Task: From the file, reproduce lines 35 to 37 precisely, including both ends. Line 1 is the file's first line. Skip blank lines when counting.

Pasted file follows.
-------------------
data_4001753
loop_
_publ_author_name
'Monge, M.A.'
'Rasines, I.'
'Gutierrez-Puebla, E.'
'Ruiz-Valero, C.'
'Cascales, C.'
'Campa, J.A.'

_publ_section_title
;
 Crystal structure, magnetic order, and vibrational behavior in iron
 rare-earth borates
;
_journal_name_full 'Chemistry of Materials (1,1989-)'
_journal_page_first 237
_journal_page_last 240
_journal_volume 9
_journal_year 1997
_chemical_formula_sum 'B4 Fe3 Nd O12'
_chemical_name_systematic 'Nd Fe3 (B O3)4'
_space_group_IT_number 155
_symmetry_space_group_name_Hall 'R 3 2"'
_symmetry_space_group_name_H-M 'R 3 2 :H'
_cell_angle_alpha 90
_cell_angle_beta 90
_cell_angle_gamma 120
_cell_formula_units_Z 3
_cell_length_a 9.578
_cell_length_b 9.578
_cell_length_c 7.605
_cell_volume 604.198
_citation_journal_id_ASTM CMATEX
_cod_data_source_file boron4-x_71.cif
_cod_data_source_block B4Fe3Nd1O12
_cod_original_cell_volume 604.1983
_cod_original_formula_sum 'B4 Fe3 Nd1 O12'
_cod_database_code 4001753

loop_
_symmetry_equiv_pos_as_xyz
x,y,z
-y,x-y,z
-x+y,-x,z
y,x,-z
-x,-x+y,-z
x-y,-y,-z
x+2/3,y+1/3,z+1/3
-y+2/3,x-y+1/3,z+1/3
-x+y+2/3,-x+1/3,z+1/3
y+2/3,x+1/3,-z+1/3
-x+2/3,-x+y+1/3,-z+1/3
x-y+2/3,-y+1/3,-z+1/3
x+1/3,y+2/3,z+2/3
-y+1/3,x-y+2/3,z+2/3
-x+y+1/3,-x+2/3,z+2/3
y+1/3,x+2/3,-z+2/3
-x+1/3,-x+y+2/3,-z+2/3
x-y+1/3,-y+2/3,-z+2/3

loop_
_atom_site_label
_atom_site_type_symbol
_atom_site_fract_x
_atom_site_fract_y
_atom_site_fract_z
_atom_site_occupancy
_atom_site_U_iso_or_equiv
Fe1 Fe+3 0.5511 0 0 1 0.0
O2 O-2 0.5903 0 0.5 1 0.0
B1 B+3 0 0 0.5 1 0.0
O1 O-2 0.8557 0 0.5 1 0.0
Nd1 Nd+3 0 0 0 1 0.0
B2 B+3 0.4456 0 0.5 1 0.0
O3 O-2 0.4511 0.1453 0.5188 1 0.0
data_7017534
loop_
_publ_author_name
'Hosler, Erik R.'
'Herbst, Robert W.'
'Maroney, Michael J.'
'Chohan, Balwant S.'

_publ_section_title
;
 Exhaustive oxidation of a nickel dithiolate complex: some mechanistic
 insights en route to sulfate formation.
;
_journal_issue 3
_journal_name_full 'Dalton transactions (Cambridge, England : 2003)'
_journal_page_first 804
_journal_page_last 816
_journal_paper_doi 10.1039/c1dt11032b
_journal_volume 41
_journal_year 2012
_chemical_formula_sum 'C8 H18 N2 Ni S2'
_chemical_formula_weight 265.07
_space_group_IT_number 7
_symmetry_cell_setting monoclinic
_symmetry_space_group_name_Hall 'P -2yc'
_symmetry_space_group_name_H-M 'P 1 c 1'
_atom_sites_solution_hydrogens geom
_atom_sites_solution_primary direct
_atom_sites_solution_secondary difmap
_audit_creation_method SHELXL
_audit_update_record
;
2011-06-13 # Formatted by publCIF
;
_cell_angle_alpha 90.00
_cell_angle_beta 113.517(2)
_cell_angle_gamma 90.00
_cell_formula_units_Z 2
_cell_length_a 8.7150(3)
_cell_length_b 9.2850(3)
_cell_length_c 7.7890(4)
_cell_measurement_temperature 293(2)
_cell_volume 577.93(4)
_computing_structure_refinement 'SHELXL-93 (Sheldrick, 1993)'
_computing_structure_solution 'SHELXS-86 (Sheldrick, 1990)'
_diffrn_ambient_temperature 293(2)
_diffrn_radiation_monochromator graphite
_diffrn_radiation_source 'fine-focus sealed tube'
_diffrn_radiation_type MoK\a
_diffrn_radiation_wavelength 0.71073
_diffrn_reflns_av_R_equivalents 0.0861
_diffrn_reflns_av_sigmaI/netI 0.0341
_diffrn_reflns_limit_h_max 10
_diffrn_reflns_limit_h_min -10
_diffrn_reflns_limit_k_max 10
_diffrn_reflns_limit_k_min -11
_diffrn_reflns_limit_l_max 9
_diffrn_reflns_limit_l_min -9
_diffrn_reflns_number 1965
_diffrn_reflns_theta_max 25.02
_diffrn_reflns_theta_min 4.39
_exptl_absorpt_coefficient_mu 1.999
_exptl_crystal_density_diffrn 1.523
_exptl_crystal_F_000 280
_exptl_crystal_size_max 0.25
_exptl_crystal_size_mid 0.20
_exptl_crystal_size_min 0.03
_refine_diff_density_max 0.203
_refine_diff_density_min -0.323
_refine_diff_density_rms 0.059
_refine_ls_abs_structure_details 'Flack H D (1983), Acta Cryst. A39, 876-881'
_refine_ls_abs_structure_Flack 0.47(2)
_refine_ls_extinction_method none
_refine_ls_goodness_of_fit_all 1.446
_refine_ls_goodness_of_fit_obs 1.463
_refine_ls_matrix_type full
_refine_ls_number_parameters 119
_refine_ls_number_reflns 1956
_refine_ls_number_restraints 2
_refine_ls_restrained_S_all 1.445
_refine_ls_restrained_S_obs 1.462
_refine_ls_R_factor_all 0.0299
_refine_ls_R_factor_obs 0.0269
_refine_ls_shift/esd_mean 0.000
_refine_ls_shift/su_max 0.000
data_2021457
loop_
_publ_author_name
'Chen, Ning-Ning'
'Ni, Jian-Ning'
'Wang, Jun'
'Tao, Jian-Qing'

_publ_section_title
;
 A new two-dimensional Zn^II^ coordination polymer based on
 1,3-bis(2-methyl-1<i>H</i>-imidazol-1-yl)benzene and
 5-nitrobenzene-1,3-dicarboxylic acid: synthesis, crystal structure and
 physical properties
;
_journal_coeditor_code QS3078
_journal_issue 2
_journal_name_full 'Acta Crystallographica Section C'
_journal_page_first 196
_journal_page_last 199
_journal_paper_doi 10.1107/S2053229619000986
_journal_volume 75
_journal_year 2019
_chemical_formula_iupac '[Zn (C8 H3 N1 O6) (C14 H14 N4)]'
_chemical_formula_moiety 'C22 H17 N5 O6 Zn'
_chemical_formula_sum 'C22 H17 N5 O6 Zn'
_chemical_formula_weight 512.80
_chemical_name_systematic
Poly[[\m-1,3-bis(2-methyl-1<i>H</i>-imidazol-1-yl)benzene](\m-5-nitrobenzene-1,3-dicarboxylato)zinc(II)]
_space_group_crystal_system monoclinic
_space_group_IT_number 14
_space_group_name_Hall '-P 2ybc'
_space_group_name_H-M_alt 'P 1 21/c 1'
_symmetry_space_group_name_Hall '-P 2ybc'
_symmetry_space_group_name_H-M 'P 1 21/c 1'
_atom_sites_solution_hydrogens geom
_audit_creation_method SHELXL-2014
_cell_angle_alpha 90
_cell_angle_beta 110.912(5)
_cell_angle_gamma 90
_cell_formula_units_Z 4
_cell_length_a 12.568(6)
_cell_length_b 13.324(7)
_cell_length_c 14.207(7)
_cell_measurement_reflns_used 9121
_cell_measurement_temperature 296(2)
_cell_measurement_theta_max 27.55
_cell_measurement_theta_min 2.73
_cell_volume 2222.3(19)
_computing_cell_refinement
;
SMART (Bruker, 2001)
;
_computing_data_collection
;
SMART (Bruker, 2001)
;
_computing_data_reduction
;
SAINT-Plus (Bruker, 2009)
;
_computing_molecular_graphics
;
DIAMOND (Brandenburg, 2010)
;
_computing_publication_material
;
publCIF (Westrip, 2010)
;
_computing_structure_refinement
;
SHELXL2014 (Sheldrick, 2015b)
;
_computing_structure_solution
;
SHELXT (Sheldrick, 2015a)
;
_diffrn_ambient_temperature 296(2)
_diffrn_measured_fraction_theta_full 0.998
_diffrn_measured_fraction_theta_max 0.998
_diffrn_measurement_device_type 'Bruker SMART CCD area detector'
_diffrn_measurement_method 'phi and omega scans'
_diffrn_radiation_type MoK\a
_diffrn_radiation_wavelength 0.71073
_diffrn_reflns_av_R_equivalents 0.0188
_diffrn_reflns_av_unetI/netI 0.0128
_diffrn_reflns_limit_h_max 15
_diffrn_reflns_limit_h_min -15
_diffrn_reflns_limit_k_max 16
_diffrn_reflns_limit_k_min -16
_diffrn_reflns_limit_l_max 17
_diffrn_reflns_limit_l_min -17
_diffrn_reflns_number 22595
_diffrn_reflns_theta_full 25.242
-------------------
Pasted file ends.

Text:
_cod_data_source_block B4Fe3Nd1O12
_cod_original_cell_volume 604.1983
_cod_original_formula_sum 'B4 Fe3 Nd1 O12'